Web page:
Back in 2010, director Joe Wright, of Atonement fame, was supposedly putting together a live-action, 3D take on the Little Mermaid. Only now he’s busy making Peter Pan a gritty WWII origin story. The live-action Little Mermaid job has since fallen to the next logical choice: Sofia Coppola, who most recently filmed people saying “wow” in The Bling Ring.
Caroline Thompson [Edward Scissorhands] will rewrite the script with previous drafts penned by Kelly Marcel and Abi Morgan.
Not much is known about how this take will compare to previous versions of the Hans Christian Andersen novel, which followed a mermaid who wished to become human after falling in love with a man she saved from drowning. [Variety]
Sofia Coppola directing actually makes a lot of sense. The Little Mermaid is basically about a disaffected princess whose famous father, the king of the sea, resents her burgeoning sexuality. Feeling isolated from the rest of the world, she eventually channels her growing ennui into an interracial romance. And in this new version, I hear she even plays ukulele in an indie band called “The Dinglehoppers.”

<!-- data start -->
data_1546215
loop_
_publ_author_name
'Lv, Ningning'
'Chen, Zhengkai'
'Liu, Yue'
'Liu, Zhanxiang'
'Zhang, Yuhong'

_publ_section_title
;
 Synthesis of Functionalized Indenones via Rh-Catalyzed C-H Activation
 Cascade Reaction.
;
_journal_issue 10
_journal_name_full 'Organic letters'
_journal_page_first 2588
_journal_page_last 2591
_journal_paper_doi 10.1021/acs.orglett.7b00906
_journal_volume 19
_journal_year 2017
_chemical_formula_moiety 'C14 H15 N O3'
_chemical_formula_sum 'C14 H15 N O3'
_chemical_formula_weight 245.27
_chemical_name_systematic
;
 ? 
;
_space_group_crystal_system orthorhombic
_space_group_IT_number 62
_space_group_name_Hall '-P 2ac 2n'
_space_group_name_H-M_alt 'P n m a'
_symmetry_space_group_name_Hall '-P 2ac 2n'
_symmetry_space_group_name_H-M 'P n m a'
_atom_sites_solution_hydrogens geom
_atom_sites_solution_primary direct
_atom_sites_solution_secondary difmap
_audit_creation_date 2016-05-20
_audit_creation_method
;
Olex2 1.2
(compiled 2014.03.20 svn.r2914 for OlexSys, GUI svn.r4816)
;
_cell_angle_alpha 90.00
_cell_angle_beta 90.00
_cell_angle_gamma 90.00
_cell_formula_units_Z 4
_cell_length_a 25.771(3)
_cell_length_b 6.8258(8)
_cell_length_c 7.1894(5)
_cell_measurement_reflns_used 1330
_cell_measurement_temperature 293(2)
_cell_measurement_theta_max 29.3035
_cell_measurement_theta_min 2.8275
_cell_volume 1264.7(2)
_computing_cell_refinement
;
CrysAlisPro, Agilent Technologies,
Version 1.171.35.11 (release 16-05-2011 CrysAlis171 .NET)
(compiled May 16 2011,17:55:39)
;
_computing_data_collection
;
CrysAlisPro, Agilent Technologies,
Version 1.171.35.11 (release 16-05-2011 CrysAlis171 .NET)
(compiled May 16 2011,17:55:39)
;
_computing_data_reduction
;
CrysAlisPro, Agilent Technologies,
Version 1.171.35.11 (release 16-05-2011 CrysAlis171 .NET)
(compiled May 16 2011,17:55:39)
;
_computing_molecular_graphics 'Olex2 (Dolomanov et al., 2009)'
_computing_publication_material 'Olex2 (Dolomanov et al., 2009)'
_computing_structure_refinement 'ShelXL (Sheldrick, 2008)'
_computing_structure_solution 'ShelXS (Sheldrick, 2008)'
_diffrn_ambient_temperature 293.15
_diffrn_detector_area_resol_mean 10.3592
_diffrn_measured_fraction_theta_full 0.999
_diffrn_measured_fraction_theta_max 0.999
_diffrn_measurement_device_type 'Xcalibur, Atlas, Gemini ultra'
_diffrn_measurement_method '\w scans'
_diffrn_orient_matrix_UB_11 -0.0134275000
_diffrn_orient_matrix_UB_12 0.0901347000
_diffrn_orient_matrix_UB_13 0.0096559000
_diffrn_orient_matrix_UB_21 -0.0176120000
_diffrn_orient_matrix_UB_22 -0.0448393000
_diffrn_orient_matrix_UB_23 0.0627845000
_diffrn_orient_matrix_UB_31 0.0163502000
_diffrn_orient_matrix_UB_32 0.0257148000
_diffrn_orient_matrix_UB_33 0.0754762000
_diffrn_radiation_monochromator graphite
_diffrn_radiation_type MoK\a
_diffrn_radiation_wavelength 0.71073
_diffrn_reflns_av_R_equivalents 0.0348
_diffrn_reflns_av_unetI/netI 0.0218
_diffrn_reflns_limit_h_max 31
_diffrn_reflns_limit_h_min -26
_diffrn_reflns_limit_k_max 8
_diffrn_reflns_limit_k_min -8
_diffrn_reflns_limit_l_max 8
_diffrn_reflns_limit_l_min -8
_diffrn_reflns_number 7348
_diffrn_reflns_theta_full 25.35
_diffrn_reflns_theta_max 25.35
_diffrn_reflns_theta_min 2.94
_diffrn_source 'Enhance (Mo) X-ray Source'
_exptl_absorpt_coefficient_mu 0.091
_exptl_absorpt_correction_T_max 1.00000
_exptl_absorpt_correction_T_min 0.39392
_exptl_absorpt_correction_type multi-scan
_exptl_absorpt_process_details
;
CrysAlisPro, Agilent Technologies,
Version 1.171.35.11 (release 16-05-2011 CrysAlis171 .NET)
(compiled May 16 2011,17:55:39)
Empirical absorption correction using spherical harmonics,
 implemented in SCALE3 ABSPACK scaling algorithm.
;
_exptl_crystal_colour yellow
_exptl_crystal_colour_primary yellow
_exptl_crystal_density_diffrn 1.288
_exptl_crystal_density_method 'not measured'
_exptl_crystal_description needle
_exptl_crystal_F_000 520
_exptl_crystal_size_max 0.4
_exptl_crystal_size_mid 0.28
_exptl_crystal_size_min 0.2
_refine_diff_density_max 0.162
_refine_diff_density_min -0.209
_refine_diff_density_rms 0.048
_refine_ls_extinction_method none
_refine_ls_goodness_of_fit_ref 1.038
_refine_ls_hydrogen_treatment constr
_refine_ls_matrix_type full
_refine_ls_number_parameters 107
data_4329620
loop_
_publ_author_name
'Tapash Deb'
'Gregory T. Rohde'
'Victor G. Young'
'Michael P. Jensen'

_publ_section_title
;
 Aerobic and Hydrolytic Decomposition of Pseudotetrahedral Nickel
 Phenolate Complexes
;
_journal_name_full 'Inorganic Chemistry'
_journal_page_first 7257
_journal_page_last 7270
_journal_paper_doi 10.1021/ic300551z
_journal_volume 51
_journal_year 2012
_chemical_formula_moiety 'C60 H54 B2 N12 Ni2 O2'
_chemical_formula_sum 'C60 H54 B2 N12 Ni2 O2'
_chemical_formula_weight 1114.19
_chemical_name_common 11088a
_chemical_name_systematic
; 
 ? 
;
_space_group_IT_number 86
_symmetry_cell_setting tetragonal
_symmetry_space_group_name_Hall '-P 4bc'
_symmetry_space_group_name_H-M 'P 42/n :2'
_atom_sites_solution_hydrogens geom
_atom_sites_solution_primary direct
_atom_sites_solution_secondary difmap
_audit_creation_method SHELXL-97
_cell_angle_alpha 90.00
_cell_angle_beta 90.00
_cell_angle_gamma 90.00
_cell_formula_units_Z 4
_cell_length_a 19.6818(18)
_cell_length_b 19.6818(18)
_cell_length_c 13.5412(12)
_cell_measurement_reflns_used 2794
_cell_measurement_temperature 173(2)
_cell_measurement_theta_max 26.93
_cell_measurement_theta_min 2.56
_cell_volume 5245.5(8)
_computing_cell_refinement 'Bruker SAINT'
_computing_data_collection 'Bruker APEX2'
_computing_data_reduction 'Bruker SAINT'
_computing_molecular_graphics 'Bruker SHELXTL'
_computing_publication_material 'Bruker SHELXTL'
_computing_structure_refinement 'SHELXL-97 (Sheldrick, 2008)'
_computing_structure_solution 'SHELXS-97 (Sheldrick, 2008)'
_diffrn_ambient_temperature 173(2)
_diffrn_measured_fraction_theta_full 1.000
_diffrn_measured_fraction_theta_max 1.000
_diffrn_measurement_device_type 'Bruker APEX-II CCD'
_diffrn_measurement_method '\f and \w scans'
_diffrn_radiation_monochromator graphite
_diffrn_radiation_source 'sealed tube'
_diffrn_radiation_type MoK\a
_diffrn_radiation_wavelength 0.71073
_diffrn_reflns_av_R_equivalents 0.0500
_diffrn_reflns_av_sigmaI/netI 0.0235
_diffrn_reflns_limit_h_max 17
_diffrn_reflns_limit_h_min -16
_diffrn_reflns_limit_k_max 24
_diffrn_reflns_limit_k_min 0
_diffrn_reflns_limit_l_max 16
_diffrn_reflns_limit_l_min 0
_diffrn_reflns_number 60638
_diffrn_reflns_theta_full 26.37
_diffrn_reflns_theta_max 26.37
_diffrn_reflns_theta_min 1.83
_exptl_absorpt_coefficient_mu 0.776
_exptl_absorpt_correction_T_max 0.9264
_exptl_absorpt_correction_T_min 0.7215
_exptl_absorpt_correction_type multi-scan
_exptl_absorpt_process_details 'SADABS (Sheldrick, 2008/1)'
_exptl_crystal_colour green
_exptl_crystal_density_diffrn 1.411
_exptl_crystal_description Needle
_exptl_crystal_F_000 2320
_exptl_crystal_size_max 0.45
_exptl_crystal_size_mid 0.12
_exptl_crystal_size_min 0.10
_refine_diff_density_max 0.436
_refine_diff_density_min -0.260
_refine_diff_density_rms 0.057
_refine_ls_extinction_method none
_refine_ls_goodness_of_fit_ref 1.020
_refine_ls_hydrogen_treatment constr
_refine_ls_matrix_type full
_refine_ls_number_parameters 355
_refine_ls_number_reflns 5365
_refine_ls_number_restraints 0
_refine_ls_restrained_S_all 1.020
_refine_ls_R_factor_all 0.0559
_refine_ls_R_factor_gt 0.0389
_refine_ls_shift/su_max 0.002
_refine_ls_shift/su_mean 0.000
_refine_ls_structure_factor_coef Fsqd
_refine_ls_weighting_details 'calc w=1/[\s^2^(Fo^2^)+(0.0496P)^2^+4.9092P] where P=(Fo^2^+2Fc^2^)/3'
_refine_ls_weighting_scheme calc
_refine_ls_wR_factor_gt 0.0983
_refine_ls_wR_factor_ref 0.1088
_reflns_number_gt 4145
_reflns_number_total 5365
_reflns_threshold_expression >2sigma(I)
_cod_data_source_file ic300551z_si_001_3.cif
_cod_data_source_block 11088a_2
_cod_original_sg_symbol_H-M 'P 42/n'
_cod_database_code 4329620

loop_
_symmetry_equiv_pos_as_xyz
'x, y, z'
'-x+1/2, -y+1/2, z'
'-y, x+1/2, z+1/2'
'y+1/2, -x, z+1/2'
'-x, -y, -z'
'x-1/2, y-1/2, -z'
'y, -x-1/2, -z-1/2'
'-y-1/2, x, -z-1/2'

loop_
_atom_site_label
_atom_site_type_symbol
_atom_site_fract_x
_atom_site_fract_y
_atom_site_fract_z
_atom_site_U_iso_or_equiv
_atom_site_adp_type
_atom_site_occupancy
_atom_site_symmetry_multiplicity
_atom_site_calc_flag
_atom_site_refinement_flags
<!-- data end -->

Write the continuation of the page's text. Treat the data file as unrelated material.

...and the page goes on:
While we all remember the Disney version, the original Hans Christian Andersen Little Mermaid was pretty dark. Here’s an excerpt from the Wikipedia plot summary:
The Little Mermaid, longing for the prince and an eternal soul, eventually visits the Sea Witch, who sells her a potion that gives her legs, in exchange for her tongue (as the Little Mermaid has the most intoxicating voice in the world). Drinking the potion will make her feel as if a sword is being passed through her, yet when she recovers she will have two beautiful legs, and will be able to dance like no human has ever danced before. However, it will constantly feel like she is walking on sharp swords, and her feet will bleed most terribly. In addition, she will only get a soul if the prince loves her and marries her, for then a part of his soul will flow into her. Otherwise, at dawn on the first day after he marries another woman, the Little Mermaid will die brokenhearted and disintegrate into sea foam.
The Sofia Coppola version of this story will involve two hours of the little mermaid and the prince kissing under a sheet and dancing to synth pop hits while feeling alienated from normal society because of their wealth. Then, at the very end, the sea witch offers the mermaid this horrible bargain. “So, what do you say?” says the witch. The little mermaid leans close to the witch and whispers something in her ear, but we can’t quite hear what it is. FIN.
I want more like this!
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